It could make sense from the standpoint that Hoffman would be relatively cheap and inexpensive — at least, compared to the jaw-dropping deals requested by Brian Fuentes and Francisco Rodriguez. But, there are caveats.

First of all, despite his 554 career saves, Hoffman’s most memorable moments are failure — specifically, in the 1998 World Series and the 2006 All-Star Game (he wasn’t so hot in the 2000 All-Star Game, either). Sure, it’s only two incidents, but they were the biggest games of his life. Not good signs for someone pitching under the microscope in New York City.

Secondly, Hoffman’s numbers regressed dramatically in 2008. His ERA bloated a full run over his career mark, and his eight homeruns allowed were the most since 2001. Though he blew only four saves, he seemed to struggle more than in previous years.

Interestingly, pitcher-friendly PetCo Park was not an advantage for Hoffman — he gave up 14 runs in the 29 innings he pitched there.

Is he worth considering? Why not? In my opinion, he’s better than Brian Fuentes, and will require much less in terms of years and dollars. An ideal stopgap, if he’s interested in pitching in New York.


Competition for Closers

Several teams are interested in Ms reliever JJ Putz

Several teams are interested in Ms reliever JJ Putz

Mets fans — myself included — tend to look at the winter market in a vacuum, seeing things only from the Flushing perspective. Unfortunately, there are 29 other teams in MLB, and many of them are — like the Mets — looking for a closer.

When it comes to free agents, the Mets have the advantage of deeper pockets than most teams — and there are few teams willing to consider the figure that Francisco Rodriguez will command. But if the Mets don’t get K-Rod (and hopefully, pass on Brian Fuentes), do they really have a chance to land a solid closer via trade?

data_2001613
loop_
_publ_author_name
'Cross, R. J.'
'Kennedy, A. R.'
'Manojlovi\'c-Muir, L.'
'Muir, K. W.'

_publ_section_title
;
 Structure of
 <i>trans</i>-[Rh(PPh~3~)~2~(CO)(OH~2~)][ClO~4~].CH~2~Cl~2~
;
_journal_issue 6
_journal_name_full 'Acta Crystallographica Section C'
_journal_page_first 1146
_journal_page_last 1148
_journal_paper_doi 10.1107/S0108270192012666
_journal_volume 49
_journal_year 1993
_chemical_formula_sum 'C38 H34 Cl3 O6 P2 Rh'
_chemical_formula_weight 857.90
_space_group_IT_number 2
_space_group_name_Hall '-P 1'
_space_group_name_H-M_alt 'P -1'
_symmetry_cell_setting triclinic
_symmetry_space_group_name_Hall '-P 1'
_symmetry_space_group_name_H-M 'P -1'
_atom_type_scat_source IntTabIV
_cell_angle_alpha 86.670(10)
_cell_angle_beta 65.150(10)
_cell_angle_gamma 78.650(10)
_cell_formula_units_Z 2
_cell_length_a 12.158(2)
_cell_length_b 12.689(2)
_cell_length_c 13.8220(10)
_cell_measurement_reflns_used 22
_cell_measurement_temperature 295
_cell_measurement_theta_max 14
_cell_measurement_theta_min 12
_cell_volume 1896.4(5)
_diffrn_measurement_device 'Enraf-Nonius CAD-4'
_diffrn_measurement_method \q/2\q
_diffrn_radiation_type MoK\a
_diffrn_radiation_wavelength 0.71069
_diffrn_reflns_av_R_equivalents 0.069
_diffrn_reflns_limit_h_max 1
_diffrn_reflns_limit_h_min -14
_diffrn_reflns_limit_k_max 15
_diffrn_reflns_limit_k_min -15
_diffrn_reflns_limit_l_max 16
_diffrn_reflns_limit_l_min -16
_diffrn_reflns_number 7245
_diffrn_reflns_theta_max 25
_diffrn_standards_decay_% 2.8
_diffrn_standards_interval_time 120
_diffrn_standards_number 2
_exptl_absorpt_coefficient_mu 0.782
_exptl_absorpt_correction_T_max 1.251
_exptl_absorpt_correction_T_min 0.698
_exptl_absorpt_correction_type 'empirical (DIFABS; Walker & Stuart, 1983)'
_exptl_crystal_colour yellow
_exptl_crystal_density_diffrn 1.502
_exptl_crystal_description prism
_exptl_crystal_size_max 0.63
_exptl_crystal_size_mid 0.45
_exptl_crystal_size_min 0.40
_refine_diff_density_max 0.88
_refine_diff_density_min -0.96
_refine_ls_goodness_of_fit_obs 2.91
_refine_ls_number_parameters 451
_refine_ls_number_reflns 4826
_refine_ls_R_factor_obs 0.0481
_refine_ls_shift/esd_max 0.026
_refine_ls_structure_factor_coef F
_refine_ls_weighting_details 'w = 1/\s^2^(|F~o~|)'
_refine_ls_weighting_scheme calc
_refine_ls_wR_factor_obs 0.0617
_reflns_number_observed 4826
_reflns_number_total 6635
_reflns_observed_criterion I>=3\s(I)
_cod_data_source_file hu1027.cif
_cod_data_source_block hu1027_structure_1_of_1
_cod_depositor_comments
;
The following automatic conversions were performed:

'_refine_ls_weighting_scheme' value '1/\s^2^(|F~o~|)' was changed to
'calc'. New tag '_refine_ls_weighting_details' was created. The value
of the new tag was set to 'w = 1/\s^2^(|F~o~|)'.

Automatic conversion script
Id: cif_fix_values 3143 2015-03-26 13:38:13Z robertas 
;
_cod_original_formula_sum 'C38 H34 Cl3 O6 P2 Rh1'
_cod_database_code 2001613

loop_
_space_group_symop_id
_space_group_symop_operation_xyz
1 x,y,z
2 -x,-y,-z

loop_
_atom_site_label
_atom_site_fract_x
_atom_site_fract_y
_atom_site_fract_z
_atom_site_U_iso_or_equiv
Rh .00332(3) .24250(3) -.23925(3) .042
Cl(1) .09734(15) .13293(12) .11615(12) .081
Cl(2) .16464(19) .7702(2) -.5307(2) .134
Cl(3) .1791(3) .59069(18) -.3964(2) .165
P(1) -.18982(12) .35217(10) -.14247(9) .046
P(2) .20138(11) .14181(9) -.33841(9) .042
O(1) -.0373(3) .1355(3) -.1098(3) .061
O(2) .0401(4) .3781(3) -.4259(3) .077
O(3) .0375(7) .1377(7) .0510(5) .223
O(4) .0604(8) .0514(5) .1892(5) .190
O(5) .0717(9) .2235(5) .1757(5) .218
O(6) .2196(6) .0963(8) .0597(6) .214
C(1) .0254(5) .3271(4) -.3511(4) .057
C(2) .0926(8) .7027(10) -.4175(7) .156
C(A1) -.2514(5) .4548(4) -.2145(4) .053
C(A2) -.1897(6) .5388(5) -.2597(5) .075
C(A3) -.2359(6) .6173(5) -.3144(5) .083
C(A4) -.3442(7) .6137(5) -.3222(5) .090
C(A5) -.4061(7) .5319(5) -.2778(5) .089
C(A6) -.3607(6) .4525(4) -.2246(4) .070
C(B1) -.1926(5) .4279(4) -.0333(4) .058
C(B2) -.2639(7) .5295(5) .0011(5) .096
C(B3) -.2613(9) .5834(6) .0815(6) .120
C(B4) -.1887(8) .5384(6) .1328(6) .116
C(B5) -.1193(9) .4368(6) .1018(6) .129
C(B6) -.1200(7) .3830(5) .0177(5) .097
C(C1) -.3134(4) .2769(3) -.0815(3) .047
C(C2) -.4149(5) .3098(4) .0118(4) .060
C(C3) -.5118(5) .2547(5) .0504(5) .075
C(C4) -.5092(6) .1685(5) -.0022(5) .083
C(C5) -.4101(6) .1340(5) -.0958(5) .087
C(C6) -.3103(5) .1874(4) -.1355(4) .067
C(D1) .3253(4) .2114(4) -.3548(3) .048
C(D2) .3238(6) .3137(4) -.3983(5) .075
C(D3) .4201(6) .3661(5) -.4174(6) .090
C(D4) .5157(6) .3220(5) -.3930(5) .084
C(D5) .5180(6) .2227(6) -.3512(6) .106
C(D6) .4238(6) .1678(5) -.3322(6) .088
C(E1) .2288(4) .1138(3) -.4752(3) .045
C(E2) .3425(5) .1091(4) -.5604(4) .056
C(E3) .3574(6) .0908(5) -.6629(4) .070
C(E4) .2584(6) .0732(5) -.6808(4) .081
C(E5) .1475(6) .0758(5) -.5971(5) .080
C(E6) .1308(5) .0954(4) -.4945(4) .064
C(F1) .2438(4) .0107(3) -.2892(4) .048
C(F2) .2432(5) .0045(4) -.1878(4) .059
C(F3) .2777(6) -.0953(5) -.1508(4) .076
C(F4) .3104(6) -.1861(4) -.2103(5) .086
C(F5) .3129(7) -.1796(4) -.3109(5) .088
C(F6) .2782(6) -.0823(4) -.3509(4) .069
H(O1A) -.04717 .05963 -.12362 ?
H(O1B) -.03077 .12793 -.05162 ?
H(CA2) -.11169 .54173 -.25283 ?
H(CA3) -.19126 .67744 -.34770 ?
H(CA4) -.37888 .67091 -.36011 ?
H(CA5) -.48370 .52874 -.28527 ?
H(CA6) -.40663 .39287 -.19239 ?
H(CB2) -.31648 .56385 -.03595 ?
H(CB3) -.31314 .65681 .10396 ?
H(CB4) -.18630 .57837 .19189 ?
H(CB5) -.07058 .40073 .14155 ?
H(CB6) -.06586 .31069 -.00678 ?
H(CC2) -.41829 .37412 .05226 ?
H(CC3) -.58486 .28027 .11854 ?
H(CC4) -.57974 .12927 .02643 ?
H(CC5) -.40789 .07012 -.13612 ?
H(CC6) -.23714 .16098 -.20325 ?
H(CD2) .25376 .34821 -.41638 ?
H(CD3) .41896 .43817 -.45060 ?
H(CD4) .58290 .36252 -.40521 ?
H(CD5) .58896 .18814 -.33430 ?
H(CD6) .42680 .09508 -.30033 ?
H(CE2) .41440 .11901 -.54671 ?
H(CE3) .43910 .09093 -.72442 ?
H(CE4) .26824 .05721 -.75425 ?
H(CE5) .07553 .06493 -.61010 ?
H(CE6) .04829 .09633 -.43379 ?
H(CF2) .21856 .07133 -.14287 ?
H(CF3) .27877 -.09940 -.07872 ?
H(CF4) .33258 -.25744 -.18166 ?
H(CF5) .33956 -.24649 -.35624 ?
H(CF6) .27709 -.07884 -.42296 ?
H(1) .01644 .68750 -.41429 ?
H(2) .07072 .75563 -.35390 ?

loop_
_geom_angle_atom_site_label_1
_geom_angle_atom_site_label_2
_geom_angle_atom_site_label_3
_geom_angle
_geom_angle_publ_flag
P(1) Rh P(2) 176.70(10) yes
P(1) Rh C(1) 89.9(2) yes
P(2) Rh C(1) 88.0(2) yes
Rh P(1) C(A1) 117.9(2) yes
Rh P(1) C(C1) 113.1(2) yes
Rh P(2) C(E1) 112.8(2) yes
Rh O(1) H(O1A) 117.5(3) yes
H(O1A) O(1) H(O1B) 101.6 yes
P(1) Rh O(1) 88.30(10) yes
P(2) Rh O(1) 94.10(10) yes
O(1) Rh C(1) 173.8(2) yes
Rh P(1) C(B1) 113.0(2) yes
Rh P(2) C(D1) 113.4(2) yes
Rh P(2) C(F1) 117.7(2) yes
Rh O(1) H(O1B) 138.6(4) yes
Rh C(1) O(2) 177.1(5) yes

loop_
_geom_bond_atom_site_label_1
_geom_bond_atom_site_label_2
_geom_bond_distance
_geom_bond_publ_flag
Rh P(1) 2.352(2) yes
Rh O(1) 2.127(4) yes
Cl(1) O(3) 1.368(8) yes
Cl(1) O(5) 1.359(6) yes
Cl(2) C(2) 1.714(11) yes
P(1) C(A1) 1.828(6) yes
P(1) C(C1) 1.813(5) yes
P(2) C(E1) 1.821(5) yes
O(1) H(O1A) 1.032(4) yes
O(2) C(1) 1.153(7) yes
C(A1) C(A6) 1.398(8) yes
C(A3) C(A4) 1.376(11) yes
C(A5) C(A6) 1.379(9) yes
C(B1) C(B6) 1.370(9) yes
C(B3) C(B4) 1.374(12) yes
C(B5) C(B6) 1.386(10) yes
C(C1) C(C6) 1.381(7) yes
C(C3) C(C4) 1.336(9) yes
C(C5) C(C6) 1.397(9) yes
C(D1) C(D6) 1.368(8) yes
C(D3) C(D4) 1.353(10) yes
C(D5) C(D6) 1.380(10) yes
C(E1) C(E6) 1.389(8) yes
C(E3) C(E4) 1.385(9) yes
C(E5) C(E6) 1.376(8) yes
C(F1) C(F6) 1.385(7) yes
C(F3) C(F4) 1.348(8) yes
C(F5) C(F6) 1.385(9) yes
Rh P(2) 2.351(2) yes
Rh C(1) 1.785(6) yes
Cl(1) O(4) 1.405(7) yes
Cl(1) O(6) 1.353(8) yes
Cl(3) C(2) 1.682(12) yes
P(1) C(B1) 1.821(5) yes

Omar Minaya has insisted that the Mets “have the depth” to acquire a closer. But, number one, is he talking about a shaky closer (Kevin Gregg), a closer with plenty of question marks (B.J. Ryan), a closer who is coming off a bad year (J.J. Putz), or a legitimate, lights-out closer (Bobby Jenks)?

I don’t doubt that the Mets have the goods to trade for someone with closing experience. I’m just not sure that I’d (a) be happy with the “closer” acquired; or (b) judge the deal as fair for both sides.

The problem is that because most teams in the market for a closer can’t afford K-Rod, most are instead looking to make a trade. These are just a few of the teams likely in the market for a closer: Tigers, Angels (assuming they don’t re-sign K-Rod), Cubs (if they don’t re-up Kerry Wood), Indians, Rangers, Rockies (if they don’t sign Fuentes), Brewers, and Cardinals. In addition, the Braves may be looking to add, say, Huston Street, as a setup man or insurance against Mike Gonzalez. Similarly, the Diamondbacks may not be so convinced Chad Qualls is the answer as their 9th-inning man. The Dodgers are likely looking for an extra arm, with Joe Beimel a free agent and 38-year-old Takashi Saito no guarantee after a major elbow injury.

I’m not saying the Mets can’t compete with those teams in trade talks — rather, that the breadth of competition creates increased demand. So instead of the Mets trading, say, Jon Niese and Bobby Parnell for a J.J. Putz, the market condition bloats that package to include Dan Murphy and/or Fernando Martinez. Put another way, instead of getting a Kevin Gregg for a AA suspect (i.e., Michael Antonini), the cost is now an MLB-ready prospect or two (i.e., Niese and Parnell). In essence, paying double.

If my theory is correct, the Mets may be better off trying to sign someone like Brandon Lyon to a short-term, inexpensive deal (if that’s possible) — similar to what they did in the 2003-2004 winter with Braden Looper. In other words, get a stopgap, and hope that either the market conditions change, or someone from within (Brant Rustich? Brad Holt?) takes the fast track toward a 2010 / 2011 debut.